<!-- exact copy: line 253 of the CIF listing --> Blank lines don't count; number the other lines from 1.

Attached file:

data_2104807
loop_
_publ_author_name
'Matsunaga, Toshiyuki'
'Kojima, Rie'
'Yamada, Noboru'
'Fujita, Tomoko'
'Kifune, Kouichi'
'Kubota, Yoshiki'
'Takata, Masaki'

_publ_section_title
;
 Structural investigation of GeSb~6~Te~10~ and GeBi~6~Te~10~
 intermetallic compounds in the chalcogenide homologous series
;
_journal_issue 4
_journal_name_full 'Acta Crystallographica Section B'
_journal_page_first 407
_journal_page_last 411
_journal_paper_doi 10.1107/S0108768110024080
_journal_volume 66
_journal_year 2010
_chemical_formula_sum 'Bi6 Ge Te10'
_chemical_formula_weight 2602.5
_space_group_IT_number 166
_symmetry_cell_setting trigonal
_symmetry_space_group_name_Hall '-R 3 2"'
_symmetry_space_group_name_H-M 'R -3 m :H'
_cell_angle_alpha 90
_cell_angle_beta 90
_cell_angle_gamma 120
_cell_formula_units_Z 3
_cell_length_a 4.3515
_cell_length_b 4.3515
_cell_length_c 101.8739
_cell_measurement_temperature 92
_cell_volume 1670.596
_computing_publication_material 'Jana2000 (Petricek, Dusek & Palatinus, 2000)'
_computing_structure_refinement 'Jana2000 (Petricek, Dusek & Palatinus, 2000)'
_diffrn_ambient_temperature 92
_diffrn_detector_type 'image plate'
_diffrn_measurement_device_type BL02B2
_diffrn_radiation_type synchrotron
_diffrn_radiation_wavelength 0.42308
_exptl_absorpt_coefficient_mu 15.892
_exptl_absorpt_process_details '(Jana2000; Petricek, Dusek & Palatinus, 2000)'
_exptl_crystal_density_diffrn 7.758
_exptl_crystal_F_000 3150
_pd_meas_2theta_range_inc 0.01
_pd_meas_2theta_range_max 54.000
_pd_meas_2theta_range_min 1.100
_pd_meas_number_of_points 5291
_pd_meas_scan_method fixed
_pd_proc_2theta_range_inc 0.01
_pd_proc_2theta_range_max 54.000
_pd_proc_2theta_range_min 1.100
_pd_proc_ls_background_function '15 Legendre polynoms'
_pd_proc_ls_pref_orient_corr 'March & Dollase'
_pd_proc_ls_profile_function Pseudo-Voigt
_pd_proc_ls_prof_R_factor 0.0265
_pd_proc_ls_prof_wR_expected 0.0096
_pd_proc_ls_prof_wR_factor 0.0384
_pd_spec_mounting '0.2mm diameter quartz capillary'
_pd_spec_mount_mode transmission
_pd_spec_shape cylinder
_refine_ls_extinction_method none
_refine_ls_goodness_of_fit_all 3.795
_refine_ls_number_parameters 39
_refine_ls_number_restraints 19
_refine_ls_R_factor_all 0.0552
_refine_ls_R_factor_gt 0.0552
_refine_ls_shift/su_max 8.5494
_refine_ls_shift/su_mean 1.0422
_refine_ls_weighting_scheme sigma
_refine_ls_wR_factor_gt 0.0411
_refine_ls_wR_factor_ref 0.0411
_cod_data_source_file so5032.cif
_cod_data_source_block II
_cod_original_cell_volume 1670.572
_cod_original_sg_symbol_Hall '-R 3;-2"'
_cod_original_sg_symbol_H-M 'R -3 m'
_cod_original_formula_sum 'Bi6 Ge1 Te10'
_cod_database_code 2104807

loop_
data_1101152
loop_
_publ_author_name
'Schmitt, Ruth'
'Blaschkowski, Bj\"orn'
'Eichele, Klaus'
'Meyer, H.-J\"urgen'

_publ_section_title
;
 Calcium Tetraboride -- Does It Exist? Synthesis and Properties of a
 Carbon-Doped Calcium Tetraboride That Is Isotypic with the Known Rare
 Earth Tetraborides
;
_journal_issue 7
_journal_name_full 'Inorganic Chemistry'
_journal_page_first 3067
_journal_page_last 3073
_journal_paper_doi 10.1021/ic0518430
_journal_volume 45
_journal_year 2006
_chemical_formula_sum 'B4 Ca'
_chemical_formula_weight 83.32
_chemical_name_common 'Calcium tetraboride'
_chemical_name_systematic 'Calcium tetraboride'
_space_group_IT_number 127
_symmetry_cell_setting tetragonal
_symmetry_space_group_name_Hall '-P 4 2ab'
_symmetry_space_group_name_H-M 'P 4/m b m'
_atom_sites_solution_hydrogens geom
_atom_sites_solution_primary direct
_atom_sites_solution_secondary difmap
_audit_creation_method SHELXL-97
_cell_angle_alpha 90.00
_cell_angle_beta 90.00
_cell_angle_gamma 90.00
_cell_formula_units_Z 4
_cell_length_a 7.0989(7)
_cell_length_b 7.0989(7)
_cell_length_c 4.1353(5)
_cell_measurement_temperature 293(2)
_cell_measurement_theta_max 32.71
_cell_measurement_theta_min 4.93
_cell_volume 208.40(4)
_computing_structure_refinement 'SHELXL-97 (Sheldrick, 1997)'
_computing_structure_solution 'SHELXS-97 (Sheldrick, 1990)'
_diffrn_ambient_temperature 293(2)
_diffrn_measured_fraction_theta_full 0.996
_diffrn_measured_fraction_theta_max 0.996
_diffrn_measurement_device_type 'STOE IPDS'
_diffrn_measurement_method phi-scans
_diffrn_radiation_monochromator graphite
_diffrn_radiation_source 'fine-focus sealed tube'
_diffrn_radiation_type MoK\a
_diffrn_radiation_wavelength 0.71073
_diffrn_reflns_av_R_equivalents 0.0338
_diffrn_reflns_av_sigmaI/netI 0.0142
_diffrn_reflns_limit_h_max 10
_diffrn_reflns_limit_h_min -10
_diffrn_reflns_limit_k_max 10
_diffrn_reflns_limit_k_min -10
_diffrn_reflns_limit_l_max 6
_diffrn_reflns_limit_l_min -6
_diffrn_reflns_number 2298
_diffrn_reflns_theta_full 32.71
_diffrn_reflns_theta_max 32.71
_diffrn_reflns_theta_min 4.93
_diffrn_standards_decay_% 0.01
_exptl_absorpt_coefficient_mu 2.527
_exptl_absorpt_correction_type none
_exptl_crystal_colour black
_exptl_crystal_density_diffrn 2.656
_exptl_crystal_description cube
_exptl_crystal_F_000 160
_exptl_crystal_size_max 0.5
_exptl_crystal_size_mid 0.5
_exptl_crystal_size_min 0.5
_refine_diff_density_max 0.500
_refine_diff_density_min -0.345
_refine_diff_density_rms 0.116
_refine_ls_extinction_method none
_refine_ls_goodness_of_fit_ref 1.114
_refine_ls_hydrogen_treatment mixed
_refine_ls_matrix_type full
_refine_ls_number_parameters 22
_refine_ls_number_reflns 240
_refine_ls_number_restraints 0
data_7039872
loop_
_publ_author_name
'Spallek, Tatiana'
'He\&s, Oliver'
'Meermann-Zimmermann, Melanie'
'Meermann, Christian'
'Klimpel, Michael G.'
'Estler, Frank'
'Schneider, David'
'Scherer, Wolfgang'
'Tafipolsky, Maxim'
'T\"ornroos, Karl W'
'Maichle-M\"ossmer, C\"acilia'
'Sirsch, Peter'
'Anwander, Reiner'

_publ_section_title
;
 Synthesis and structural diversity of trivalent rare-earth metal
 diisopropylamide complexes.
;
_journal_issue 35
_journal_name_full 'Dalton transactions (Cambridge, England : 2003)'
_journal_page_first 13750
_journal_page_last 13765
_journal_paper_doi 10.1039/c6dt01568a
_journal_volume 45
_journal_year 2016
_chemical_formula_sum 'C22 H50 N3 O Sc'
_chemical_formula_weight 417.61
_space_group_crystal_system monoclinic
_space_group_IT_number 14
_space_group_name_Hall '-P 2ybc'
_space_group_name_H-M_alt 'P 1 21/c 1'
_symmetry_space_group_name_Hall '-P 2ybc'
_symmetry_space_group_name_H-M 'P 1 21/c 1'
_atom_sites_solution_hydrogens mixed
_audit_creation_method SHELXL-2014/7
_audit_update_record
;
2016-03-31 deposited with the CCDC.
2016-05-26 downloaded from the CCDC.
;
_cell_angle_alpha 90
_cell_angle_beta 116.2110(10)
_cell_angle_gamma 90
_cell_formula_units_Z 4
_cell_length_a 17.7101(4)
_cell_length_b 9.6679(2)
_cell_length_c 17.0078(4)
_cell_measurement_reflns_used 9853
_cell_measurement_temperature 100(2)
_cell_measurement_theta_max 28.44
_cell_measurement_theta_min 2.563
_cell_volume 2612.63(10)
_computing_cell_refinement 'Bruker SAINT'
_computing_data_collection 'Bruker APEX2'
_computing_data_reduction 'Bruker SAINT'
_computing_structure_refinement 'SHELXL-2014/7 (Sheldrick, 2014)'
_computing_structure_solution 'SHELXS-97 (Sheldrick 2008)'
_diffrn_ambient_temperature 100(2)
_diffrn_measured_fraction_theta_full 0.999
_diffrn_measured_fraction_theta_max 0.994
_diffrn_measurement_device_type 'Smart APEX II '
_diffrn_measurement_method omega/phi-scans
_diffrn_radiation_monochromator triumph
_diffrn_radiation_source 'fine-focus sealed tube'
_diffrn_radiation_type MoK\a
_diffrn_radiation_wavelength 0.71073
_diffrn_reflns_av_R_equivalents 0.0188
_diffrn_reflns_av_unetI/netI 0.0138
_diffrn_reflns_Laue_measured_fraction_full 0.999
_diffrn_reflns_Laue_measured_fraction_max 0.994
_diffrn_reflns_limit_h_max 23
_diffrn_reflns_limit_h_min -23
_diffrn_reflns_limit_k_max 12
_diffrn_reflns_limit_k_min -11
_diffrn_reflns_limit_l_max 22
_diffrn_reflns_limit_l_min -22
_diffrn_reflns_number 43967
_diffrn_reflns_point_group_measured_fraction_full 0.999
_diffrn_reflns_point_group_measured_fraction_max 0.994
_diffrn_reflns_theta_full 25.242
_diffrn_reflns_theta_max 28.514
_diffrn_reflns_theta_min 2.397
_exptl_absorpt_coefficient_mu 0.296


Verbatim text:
_diffrn_reflns_theta_full 25.242